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  • Family

    Truman's wedding invitationTruman was a dutiful son. Family always came first, and he was eager to earn his parents' approval. He was an equally dutiful husband. The letters he wrote to Bess throughout their courtship and marriage are a testament to his deep love for her. He was also a devoted father, watching out for his "Margie" and supporting her in everything she did. Truman felt that duties and responsibilities: military, civic, political, required sacrifice of family life, but nothing meant more to him than his family's happiness and he was happiest when he was with them.

    The First Campaign

    Harry Truman took notice of Bess Wallace the first time he saw her in Sunday school when he was six and she was five. They were school classmates. But it wasn't until 1910 that he wrote his first letter to her, beginning his courtship in earnest and starting one of the greatest collections of love letters ever. The courtship of Bess Wallace was Harry's first … and longest … campaign.

    Tennis Court-ing

    In 1911, Bess gently declined Harry's first offer of marriage. But he didn't give up. Bess was very athletic, and in an effort to win her over, he built a tennis court on the lawn of the Grandview farm. Bess was to visit on Labor Day to play tennis. Harry sent directions to come by buggy: "Start from 47th and Troost…Remember to go south every time the rock road goes south and you can't miss the place." Harry's plan was spoiled when rain kept Bess away. The tennis court never proved to be much of an attraction. During their nine-year courtship, Harry did most of the traveling.

    Queen of the Pantry

    Bess Wallace came from a prominent Independence family, the third generation owners of the Waggoner-Gates flour mill. Popular and privileged, young "Bessie" stood out, excelling in school and at sport. She always dressed in the latest style. When she was 18, her father committed suicide. She and her mother left town for a year before returning to her grandfather's large house in Independence. Harry and Bess moved into this Gates-Wallace house following their marriage. They made it their home for the rest of their lives.


    Harry and Bess were married on June 28, 1919. Their anniversaries were always reminders of their many happy years together. If he had to be separated from Bess on their anniversary, he would try to send her a special letter. These letters, a mixture of straightforwardness and sentiment, convey how much he loved Bess. The anniversary letters are just part of an amazing collection of letters Harry sent Bess during their courtship and marriage, more than 1,300 of which still exist. Most of Bess' letters have not survived.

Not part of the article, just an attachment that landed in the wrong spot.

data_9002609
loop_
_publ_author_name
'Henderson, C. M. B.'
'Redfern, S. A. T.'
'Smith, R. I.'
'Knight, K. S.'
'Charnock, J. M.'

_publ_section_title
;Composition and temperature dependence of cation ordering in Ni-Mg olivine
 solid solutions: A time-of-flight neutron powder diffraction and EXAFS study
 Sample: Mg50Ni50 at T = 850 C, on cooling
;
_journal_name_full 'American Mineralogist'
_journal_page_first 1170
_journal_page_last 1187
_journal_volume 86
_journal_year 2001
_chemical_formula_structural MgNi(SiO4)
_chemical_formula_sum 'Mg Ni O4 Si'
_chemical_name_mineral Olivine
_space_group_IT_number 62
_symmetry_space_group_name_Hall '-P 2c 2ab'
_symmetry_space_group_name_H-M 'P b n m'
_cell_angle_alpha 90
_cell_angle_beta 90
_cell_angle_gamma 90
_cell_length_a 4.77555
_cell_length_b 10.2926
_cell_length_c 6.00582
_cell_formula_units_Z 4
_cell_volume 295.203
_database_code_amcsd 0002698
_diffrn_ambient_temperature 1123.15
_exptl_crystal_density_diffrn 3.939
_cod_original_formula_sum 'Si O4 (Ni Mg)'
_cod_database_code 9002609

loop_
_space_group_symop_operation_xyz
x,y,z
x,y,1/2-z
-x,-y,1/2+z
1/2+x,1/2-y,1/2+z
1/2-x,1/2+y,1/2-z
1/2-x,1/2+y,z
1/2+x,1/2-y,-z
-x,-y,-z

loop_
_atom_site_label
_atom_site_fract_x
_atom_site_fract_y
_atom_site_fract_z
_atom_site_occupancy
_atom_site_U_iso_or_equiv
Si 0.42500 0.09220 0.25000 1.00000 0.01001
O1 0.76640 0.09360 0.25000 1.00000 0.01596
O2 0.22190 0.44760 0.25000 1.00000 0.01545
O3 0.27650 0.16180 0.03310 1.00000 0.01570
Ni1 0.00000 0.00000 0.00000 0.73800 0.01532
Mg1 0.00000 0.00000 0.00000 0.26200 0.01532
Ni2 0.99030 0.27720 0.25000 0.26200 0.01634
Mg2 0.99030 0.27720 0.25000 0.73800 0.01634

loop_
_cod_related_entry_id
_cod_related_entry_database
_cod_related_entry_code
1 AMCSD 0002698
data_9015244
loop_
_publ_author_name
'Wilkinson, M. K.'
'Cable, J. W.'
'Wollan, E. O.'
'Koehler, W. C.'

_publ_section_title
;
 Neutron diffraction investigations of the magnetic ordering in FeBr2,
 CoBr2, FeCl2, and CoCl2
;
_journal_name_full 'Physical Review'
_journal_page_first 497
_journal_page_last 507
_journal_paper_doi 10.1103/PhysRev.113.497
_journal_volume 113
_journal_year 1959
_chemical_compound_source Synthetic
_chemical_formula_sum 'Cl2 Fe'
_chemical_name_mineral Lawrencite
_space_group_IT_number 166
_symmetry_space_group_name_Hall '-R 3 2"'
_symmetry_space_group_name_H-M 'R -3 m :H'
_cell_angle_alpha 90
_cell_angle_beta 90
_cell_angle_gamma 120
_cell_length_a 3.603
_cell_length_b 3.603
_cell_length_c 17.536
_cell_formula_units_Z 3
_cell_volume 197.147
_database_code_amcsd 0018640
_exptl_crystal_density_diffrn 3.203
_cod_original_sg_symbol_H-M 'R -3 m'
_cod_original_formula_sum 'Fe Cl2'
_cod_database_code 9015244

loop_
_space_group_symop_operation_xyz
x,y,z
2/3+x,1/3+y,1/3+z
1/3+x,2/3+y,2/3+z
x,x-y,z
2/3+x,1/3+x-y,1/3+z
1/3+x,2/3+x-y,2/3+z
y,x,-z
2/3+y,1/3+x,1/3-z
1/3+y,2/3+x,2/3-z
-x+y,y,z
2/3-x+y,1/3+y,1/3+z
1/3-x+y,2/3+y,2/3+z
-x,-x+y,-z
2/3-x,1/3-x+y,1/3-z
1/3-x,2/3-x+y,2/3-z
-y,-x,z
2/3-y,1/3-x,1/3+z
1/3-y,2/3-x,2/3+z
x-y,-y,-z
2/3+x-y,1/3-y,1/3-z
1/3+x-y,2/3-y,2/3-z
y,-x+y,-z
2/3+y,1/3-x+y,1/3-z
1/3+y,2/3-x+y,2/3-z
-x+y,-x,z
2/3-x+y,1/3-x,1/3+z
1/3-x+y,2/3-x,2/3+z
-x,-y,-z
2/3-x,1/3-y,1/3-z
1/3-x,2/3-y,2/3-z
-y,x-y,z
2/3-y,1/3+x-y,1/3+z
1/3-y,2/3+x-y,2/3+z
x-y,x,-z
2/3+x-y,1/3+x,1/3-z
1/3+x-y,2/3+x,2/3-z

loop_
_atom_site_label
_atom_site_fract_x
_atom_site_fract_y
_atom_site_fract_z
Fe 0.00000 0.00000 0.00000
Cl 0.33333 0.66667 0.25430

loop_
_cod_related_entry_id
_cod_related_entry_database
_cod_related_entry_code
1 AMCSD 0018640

A Drawer for a Cradle

    Harry and Bess very much wanted to have a child. Bess suffered two miscarriages, making the arrival of Mary Margaret Truman in 1924 especially joyous. The Trumans did not have a crib for Margaret, so her first bed was a drawer from the family dresser. Margaret was a frail child who often required medical attention and was doted upon by her parents and extended family.

    Dear Margie

    Her father showered Margaret with attention, even when work kept him away from home. Messages to her were included in his letters to Bess. When she was eight, he wrote: "Have you practiced your music? I'm hoping you can play all those exercises without hesitation. If you can, I'll teach you to read bass notes when I get back. Kiss your mother, and mother you kiss my pretty girl for me - and write - write - write." As Margaret got older, Truman wrote separate
    letters to her, addressing them to his "Dear Margie…" (pronounced with a hard "g").

    The Three Musketeers

    Harry, Bess and MargaretHarry, Bess, and Margaret frequently appeared in public together. Some even dubbed the close-knit trio the "The Three Musketeers." Truman sometimes joked that the threesome would have made a good vaudeville act. He would play the piano, Margaret would sing, and Bess would manage the act. Ultimately, they were called on to perform as the First Family. Although Bess preferred staying behind the scenes, Truman was clearly pleased to share the Presidential limelight with "the two most important people in the world to me."

    Singing Career

    Like her father, Margaret expressed an interest in music at an early age. Truman supported her desire to become a professional singer but was disappointed that she did not want to become a pianist. While she majored in history at George Washington University, she also continued her training as a coloratura soprano. In 1947, against the advice of her singing teacher, who felt she needed additional training, Margaret made her radio singing debut on the Ford Motor Company's "Sunday Evening Hour."